Re-elected, Obama Reaffirms His Vision (Video)
On Monday, December 3, I was honored to be part of a select audience for President Obama's first national security speech since his reelection. That night, I had the pleasure of sitting down with Rachel Maddow to talk about the President’s speech.
Just as the President had used his first foreign policy speech after becoming president in 2009 to talk about the elimination of nuclear weapons, he used this speech to reaffirm his personal commitment to this goal and its critical importance to American national security.
The President addressed his nuclear security team assembled at the National Defense University to commemorate the twenty years of achievement of the Nunn-Lugar Cooperative Threat Reduction program. Named after the two senators who sponsored the legislation, Sam Nunn and Dick Lugar, the program has helped Russia and other successor states to the Soviet Union destroy thousands of nuclear-armed missiles, hundreds of silos, submarines and bombers, and deactivate over 13,000 nuclear warheads that once threatened America and the world.
President Obama talked about the continuing danger of nuclear, biological and chemical weapons and recalled his trip with Senator Lugar to Ukraine where they saw teams of workers funded by the U.S. program slowly and carefully taking apart old weapons. “We simply cannot allow the 21st century to be darkened by the worst weapons of the 20th century,” he said, then artfully bridged to his policy goals.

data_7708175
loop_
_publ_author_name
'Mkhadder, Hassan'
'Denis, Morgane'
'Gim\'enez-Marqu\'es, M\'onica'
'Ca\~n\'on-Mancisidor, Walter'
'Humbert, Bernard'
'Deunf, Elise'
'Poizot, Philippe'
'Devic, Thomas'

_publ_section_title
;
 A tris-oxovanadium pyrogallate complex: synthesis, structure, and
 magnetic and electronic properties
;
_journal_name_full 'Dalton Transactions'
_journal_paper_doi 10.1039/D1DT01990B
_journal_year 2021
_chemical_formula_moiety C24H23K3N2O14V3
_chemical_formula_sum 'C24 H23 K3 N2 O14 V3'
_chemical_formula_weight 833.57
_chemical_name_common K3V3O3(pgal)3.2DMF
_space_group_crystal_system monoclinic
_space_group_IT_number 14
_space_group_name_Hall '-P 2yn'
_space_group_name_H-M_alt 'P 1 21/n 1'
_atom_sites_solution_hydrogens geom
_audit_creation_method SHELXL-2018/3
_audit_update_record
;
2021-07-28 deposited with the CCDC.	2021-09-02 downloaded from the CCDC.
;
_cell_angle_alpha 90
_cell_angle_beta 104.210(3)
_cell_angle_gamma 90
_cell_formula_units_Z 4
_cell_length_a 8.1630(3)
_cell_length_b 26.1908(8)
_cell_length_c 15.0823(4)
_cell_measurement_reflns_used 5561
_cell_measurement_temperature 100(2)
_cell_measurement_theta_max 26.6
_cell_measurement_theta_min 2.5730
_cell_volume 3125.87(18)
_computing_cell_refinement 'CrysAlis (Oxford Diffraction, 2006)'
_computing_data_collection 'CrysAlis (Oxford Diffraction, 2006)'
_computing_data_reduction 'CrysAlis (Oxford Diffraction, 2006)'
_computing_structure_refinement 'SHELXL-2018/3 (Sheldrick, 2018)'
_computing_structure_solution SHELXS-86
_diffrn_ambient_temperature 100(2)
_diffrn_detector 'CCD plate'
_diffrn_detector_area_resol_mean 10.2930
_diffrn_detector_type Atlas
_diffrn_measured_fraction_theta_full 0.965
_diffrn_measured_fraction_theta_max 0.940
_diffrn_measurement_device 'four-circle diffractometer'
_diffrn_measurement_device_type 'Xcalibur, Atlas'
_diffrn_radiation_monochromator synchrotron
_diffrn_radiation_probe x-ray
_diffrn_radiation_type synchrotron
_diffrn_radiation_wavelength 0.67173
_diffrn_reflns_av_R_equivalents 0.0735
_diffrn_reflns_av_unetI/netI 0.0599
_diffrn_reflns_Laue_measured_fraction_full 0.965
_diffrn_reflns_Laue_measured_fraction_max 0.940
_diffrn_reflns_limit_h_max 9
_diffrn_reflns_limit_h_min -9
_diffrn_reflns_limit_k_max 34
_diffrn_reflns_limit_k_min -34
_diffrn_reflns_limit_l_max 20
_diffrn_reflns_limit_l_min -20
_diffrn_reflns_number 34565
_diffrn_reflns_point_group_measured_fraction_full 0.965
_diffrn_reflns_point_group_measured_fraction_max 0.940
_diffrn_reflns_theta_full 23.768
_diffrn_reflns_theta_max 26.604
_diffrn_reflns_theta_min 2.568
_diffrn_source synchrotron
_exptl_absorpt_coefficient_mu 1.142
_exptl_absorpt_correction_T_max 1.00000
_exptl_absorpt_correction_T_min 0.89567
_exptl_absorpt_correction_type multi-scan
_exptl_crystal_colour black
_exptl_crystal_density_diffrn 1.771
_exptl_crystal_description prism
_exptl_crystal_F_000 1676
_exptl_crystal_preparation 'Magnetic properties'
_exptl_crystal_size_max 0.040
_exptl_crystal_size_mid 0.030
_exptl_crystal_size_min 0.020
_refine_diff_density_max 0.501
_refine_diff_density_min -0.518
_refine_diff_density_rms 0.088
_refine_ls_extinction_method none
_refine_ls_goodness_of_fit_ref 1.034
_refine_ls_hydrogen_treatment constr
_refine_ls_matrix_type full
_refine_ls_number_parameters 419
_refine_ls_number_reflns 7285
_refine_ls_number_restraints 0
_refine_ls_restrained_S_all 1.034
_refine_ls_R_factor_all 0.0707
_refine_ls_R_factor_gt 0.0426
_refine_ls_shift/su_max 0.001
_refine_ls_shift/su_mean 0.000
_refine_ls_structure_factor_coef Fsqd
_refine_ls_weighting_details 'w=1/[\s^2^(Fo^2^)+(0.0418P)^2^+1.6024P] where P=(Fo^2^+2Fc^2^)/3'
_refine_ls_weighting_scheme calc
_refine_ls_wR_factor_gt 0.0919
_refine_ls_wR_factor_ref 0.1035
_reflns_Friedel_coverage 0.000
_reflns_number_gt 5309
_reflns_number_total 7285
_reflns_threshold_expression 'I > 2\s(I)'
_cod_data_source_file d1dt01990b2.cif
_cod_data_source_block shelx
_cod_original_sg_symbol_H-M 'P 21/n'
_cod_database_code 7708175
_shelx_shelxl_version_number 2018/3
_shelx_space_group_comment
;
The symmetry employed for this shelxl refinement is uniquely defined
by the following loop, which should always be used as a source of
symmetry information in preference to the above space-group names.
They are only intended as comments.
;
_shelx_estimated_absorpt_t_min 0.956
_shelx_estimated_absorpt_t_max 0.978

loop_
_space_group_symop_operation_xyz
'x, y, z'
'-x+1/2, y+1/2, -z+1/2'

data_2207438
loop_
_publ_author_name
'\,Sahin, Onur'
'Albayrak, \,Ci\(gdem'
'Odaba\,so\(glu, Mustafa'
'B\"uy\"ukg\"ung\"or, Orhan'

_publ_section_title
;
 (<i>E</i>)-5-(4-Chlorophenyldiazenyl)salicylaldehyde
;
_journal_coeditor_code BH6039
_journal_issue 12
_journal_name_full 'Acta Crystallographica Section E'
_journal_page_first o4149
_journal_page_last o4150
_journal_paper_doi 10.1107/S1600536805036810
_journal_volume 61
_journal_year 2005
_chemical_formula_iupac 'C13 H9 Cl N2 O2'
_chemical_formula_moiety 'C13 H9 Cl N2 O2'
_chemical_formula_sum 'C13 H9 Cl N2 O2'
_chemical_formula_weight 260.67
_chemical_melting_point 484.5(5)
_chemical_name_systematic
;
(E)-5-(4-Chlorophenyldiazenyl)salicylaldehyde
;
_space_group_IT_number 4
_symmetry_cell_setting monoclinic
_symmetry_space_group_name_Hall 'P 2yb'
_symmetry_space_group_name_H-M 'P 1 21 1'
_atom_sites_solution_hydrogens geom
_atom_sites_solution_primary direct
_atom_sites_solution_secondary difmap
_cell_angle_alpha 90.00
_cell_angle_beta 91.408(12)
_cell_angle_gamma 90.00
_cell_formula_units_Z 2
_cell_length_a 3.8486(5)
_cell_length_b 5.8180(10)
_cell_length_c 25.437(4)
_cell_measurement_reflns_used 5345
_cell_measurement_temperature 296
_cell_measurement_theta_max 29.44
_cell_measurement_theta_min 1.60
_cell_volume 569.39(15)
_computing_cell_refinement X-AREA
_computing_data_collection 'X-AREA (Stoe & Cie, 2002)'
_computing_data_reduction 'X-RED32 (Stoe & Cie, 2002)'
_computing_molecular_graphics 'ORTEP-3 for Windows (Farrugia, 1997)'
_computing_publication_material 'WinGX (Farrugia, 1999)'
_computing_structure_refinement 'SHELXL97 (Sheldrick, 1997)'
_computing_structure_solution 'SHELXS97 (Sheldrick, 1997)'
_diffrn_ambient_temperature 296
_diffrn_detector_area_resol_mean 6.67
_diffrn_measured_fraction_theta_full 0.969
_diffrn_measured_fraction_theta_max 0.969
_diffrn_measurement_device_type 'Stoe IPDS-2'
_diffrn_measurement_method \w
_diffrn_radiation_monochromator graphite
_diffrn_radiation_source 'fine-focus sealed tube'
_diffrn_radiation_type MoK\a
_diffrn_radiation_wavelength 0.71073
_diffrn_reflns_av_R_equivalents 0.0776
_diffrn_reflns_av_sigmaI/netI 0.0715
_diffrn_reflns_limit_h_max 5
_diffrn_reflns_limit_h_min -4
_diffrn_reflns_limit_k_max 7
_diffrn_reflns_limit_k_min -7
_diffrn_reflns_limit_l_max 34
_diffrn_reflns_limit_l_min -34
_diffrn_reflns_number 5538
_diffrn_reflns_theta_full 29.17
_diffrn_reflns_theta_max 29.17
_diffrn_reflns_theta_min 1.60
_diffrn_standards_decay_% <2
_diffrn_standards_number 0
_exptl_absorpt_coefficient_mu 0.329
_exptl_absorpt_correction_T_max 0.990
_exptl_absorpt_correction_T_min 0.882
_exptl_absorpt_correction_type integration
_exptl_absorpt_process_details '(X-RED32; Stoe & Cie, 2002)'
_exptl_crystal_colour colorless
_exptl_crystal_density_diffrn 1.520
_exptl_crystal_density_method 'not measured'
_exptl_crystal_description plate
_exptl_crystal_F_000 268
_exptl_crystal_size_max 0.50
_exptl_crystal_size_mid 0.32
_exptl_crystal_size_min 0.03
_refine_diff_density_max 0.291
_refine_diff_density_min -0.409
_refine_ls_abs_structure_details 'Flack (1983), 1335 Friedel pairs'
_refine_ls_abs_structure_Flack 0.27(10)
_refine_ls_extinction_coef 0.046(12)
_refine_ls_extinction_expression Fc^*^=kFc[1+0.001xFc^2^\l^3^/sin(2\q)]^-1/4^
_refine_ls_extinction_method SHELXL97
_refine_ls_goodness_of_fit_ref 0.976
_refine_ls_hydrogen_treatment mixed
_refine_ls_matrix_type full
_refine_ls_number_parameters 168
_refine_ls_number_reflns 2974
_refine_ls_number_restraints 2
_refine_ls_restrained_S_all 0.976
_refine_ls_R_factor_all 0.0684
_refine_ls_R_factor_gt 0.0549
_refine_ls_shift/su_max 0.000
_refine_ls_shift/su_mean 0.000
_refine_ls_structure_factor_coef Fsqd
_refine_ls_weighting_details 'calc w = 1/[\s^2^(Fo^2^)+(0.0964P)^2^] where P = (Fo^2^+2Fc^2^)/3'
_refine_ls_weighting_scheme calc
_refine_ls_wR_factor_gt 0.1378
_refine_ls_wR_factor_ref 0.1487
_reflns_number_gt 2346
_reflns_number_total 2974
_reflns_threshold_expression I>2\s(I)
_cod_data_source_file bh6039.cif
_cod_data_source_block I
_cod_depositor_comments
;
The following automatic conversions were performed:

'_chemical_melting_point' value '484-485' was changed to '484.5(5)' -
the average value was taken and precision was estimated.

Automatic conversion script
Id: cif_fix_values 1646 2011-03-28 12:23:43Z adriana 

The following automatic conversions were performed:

It took decades – and extraordinary sums of money – to build those arsenals. It’s going to take decades – and continued investments – to dismantle them…It’s painstaking work. It rarely makes the headlines. But I want each of you to know, and everybody who’s participating in this import effort to know that the work you do is absolutely vital to our national security and to our global security.
Missile by missile, warhead by warhead, shell by shell, we’re putting a bygone era behind us. Inspired by Sam Nunn and Dick Lugar, we’re moving closer to the future we seek. A future where these weapons never threaten our children again. A future where we know the security and peace of a world without nuclear weapons.